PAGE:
Most Americans believe they owe a debt of gratitude to the veterans of the conflicts in Iraq and Afghanistan, but three affluent families are contending that if your family has eligible children who have not served, then you literally owe a debt to those who have. And the wealthier you are, the more you should pay.
The new Veterans Support Fund, as reported by the Associated Press, was created by Philip Green, president of PDG Consulting, and his wife Dr. Elizabeth Cobbs, head of geriatrics at Veterans Affairs Medical Center in Washington. They have teamed with two other couples – Glenn Garland, head of Texas energy consultancy CLEAResult, and his wife, Laurie; and CLEAResult’s executive vice president Jim Stimmel and his wife, Patty. With a fundraising goal of $30 million, they have donated $1.1 million to five organizations that provide medical and financial help to veterans, active-duty troops and their families.
Green told AP that he and his wife came to see it as unfair that their three “able-bodied, wonderful, wonderful children” were lucky enough not to have had to serve while “there were parents just like me down the street, down the block…who did not have that luxury.”
The issue of unequal national sacrifice has been a recurring theme during current and past conflicts, and it always touches on two questions: Who serves in America and who doesn't? What's the responsibility of those who don't?
According to the Pentagon, our armed forces mirror the society they defend, in that racial and ethnic groups make up approximately the same percentage of the military as they do the general population. Beth Asch, a senior economist at RAND Corporation, claims that the major difference is that the 20 percent with the lowest income in society are the least likely to serve – often unqualified due to lower education and aptitude ratings. Equally rare, however, are recruits from areas where the average household income exceeds $100,000. The goal of the new Veterans Support Fund is to get these families to “do their duty” by contributing to the fund.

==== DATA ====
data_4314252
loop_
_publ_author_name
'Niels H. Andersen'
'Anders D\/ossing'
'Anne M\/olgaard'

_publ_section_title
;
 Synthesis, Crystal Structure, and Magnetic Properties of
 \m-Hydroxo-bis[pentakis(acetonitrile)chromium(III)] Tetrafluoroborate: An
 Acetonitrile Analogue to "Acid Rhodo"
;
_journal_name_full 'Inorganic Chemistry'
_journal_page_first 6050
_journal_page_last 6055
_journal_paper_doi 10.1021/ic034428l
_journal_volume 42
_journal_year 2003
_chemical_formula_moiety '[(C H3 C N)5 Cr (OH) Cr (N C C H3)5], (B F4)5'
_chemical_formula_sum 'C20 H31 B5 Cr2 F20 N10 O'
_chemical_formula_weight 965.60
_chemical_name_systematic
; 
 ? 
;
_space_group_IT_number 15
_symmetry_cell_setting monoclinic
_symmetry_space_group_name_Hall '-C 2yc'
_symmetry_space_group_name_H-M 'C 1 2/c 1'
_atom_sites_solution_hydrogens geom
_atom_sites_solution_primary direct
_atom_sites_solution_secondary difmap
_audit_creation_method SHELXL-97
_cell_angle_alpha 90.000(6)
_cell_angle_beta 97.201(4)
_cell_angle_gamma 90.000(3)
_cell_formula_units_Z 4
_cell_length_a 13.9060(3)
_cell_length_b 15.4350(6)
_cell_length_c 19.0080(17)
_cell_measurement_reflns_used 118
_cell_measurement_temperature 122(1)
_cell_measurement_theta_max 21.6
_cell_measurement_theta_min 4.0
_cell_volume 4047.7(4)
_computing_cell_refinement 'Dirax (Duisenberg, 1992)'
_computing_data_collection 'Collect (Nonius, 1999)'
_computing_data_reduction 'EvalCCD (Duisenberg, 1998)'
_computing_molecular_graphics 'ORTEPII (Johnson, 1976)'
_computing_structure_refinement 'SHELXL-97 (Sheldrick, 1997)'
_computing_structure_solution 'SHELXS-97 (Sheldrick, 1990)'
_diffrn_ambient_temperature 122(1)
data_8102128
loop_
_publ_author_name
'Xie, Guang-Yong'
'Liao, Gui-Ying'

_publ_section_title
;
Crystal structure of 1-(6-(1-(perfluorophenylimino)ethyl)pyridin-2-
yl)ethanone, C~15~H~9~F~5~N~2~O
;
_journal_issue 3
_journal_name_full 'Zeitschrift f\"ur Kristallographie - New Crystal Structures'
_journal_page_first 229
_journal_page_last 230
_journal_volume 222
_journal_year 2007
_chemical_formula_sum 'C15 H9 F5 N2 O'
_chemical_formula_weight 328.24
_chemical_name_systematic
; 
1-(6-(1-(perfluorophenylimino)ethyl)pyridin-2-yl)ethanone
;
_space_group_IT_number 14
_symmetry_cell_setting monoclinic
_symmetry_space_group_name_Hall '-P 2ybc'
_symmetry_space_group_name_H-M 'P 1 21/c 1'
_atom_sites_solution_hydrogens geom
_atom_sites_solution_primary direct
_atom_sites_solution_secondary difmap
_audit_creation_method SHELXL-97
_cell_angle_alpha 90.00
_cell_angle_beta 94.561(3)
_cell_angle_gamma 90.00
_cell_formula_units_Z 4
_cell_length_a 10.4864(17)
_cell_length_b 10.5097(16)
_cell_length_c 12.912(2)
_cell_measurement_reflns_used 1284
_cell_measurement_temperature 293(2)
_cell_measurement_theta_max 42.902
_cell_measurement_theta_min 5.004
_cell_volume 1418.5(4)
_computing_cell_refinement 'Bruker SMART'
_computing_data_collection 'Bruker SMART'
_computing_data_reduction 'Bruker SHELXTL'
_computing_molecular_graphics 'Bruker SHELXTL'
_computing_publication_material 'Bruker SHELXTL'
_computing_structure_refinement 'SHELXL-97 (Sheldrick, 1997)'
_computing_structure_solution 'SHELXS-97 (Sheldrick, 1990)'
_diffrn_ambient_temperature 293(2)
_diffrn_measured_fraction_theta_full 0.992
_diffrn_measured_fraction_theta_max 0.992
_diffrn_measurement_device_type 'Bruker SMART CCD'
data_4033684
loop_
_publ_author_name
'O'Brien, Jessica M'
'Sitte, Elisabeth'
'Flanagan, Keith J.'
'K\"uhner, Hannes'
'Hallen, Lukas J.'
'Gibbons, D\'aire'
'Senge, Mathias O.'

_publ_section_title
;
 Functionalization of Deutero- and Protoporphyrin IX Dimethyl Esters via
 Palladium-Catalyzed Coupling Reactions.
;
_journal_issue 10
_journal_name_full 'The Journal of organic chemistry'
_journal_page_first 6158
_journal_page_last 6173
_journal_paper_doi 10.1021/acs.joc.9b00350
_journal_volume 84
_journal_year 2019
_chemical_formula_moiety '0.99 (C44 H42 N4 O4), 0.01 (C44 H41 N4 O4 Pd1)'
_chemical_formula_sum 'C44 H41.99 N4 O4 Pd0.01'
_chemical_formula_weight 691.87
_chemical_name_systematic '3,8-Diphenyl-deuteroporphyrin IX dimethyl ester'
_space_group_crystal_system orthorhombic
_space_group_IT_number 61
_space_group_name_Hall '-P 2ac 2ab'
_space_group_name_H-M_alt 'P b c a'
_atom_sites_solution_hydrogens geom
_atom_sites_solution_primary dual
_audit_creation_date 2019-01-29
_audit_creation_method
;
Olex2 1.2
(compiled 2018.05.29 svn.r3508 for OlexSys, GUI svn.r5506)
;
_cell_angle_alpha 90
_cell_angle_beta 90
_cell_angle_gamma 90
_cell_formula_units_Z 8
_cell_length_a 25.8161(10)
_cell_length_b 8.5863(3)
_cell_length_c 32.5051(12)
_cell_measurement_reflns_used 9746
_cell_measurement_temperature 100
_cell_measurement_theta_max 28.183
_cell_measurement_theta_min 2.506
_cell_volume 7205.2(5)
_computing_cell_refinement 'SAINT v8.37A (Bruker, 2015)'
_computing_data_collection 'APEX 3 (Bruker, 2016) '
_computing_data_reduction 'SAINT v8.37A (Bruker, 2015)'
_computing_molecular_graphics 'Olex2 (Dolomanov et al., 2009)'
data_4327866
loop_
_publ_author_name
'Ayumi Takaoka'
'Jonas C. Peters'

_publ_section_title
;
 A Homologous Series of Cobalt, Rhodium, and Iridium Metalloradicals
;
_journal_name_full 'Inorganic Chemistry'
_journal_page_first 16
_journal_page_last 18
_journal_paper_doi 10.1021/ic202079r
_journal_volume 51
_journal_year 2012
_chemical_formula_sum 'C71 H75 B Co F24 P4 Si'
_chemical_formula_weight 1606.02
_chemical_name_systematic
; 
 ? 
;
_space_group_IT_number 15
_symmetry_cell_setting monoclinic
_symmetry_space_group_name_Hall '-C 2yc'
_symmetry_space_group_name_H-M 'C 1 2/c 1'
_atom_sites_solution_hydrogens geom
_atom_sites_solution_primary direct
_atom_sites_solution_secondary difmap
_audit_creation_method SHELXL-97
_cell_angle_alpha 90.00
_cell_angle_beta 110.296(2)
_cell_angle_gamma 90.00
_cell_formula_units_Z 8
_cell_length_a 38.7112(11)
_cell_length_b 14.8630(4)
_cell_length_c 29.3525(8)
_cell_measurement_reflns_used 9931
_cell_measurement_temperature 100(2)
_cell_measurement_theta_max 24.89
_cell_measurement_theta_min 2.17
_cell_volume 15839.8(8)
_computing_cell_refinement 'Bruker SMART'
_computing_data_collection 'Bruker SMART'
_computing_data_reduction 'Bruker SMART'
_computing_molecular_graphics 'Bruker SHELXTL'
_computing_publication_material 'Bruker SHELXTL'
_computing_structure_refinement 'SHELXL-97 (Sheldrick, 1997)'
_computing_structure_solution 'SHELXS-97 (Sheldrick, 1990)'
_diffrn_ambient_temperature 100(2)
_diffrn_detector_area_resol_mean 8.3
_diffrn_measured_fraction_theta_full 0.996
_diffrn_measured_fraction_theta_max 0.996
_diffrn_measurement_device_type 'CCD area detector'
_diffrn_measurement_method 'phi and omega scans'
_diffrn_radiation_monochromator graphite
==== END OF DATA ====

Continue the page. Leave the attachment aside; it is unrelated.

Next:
At the heart of the matter, according to a recent Chronicle of Philanthropy article, is the fact that many charities that serve veterans are hobbled by lack of funds. The Veterans Support Fund intends to fill that hole by making people see donations to veterans’ funds as more of a moral obligation than just a charitable act. As Stimmel says, “Supporting our troops is more than sticking a yellow sticker on the back of your car that says ‘Support the Troops.’”
Do you have children in the military – or eligible kids who don’t serve? Do families whose kids don’t serve have a moral obligation to contribute to veteran support funds?